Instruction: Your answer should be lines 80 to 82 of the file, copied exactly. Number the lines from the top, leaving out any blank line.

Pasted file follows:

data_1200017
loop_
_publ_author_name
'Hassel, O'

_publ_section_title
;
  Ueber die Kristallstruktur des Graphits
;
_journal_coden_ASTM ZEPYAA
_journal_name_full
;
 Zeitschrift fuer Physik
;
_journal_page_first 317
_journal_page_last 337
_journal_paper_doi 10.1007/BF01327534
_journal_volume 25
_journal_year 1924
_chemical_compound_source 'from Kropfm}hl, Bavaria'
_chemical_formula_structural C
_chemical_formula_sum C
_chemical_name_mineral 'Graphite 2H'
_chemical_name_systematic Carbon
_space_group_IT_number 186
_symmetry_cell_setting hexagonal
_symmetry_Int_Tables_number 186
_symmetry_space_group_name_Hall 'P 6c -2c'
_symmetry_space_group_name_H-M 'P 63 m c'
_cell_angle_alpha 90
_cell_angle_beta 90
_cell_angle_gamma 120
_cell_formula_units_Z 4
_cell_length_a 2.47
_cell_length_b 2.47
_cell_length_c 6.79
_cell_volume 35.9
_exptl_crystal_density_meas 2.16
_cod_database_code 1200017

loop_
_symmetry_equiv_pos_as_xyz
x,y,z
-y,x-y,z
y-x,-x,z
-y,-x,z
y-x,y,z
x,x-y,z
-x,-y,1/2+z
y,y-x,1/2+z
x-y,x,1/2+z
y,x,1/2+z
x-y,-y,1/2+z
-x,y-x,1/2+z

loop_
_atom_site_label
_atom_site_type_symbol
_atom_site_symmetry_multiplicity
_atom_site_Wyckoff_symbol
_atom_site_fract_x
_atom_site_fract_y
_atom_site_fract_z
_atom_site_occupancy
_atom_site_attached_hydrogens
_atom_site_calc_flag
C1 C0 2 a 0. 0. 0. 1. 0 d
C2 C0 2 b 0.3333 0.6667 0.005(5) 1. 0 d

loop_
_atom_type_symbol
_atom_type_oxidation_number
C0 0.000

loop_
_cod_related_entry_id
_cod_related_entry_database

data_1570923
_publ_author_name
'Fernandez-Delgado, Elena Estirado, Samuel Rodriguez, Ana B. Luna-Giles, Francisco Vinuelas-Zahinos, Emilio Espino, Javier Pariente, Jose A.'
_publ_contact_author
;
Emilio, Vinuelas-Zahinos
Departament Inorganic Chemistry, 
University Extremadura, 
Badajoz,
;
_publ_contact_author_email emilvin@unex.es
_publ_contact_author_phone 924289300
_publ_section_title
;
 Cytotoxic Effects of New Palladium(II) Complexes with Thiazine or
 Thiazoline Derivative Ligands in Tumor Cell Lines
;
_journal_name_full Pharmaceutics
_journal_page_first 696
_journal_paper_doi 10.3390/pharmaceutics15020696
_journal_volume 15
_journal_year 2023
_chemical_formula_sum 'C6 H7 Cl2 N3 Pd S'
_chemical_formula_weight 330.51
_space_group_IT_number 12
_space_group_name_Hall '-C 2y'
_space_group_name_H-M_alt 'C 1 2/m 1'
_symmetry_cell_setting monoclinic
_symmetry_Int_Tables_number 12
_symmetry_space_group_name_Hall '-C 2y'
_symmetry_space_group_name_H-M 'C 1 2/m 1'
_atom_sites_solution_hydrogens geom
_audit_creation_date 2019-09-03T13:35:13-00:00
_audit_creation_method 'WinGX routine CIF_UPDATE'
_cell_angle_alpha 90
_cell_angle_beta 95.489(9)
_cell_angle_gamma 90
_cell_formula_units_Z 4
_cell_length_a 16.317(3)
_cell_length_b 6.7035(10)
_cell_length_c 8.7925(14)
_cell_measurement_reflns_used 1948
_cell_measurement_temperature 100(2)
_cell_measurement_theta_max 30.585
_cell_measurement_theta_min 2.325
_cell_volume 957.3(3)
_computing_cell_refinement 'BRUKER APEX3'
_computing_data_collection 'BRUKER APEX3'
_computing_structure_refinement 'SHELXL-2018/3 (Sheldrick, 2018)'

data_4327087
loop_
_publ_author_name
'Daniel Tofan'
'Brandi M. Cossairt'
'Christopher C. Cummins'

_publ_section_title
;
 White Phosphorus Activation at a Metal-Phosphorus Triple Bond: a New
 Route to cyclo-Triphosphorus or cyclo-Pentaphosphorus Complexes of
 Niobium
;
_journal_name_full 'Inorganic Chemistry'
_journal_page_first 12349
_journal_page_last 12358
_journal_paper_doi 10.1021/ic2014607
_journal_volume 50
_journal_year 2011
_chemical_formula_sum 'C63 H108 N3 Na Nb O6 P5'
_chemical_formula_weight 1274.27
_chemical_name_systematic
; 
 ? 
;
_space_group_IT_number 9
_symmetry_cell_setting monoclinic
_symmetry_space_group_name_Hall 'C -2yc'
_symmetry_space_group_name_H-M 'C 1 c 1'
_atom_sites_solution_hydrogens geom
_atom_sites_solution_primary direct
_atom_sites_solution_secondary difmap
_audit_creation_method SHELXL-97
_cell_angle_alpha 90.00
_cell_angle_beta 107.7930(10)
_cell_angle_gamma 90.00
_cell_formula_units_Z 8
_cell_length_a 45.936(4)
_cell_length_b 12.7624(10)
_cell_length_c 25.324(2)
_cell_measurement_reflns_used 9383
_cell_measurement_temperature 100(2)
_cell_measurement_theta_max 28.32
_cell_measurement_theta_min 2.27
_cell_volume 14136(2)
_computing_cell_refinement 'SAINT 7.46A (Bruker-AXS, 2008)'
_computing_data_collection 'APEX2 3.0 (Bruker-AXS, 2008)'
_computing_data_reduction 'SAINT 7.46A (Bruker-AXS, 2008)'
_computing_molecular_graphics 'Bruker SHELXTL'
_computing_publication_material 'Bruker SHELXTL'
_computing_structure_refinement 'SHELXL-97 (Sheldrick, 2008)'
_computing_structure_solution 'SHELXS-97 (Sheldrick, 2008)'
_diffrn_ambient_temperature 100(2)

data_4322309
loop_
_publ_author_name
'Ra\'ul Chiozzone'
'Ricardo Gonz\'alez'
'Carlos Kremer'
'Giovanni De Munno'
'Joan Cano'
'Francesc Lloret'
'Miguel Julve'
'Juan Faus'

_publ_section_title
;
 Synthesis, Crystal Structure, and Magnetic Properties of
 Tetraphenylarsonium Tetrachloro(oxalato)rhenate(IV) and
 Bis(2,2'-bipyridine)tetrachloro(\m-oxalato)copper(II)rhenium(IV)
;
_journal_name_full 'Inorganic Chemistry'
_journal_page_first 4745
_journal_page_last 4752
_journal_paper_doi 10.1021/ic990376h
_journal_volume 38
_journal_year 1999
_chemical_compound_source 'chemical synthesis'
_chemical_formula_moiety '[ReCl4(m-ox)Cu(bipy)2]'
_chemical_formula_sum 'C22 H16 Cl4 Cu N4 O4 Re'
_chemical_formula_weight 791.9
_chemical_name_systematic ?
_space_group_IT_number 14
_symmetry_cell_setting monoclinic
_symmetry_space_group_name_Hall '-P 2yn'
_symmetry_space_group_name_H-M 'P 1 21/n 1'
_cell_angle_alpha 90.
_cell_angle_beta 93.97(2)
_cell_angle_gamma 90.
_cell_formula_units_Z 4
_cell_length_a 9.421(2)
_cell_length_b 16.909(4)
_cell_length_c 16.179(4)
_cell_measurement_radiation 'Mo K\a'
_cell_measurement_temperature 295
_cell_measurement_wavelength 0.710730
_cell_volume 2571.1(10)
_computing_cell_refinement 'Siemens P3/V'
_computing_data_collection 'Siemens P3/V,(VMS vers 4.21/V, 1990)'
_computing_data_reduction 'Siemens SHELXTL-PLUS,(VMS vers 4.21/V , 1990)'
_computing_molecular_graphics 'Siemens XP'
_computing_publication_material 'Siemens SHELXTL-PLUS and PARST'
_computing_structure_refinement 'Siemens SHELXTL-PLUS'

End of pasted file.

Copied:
University Extremadura, 
Badajoz,
;